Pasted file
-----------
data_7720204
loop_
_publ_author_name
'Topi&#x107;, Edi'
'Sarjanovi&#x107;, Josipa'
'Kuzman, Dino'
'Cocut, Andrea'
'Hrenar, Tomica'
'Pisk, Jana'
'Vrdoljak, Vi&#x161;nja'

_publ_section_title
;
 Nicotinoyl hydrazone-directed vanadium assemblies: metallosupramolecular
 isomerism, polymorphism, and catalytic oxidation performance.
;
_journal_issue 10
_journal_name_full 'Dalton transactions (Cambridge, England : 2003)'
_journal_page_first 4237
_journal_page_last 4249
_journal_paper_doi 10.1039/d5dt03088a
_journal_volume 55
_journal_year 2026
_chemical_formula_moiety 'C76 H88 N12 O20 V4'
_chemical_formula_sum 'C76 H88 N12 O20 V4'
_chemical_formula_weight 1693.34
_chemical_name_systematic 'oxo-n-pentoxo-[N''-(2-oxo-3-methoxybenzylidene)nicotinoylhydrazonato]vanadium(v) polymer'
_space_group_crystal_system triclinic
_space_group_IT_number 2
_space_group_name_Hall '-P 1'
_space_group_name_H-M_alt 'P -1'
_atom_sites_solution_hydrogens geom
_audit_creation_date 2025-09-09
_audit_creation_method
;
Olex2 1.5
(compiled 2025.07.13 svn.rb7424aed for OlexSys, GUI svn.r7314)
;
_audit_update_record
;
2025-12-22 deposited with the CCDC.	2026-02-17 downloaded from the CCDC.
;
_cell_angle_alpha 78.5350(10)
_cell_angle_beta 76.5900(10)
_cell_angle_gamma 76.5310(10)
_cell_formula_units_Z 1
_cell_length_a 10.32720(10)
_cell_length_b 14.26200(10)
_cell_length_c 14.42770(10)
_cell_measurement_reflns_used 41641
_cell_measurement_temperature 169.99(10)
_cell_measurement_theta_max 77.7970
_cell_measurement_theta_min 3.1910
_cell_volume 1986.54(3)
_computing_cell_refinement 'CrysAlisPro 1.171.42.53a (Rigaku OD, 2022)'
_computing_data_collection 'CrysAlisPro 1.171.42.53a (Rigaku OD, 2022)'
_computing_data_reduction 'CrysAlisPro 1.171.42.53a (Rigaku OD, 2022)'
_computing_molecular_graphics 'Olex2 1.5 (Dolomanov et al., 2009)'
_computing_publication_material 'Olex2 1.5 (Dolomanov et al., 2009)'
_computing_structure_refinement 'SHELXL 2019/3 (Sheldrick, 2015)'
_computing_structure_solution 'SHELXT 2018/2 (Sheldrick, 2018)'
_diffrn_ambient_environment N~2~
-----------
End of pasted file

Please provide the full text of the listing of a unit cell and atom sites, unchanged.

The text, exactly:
data_7720204
loop_
_publ_author_name
'Topi&#x107;, Edi'
'Sarjanovi&#x107;, Josipa'
'Kuzman, Dino'
'Cocut, Andrea'
'Hrenar, Tomica'
'Pisk, Jana'
'Vrdoljak, Vi&#x161;nja'

_publ_section_title
;
 Nicotinoyl hydrazone-directed vanadium assemblies: metallosupramolecular
 isomerism, polymorphism, and catalytic oxidation performance.
;
_journal_issue 10
_journal_name_full 'Dalton transactions (Cambridge, England : 2003)'
_journal_page_first 4237
_journal_page_last 4249
_journal_paper_doi 10.1039/d5dt03088a
_journal_volume 55
_journal_year 2026
_chemical_formula_moiety 'C76 H88 N12 O20 V4'
_chemical_formula_sum 'C76 H88 N12 O20 V4'
_chemical_formula_weight 1693.34
_chemical_name_systematic 'oxo-n-pentoxo-[N''-(2-oxo-3-methoxybenzylidene)nicotinoylhydrazonato]vanadium(v) polymer'
_space_group_crystal_system triclinic
_space_group_IT_number 2
_space_group_name_Hall '-P 1'
_space_group_name_H-M_alt 'P -1'
_atom_sites_solution_hydrogens geom
_audit_creation_date 2025-09-09
_audit_creation_method
;
Olex2 1.5
(compiled 2025.07.13 svn.rb7424aed for OlexSys, GUI svn.r7314)
;
_audit_update_record
;
2025-12-22 deposited with the CCDC.	2026-02-17 downloaded from the CCDC.
;
_cell_angle_alpha 78.5350(10)
_cell_angle_beta 76.5900(10)
_cell_angle_gamma 76.5310(10)
_cell_formula_units_Z 1
_cell_length_a 10.32720(10)
_cell_length_b 14.26200(10)
_cell_length_c 14.42770(10)
_cell_measurement_reflns_used 41641
_cell_measurement_temperature 169.99(10)
_cell_measurement_theta_max 77.7970
_cell_measurement_theta_min 3.1910
_cell_volume 1986.54(3)
_computing_cell_refinement 'CrysAlisPro 1.171.42.53a (Rigaku OD, 2022)'
_computing_data_collection 'CrysAlisPro 1.171.42.53a (Rigaku OD, 2022)'
_computing_data_reduction 'CrysAlisPro 1.171.42.53a (Rigaku OD, 2022)'
_computing_molecular_graphics 'Olex2 1.5 (Dolomanov et al., 2009)'
_computing_publication_material 'Olex2 1.5 (Dolomanov et al., 2009)'
_computing_structure_refinement 'SHELXL 2019/3 (Sheldrick, 2015)'
_computing_structure_solution 'SHELXT 2018/2 (Sheldrick, 2018)'
_diffrn_ambient_environment N~2~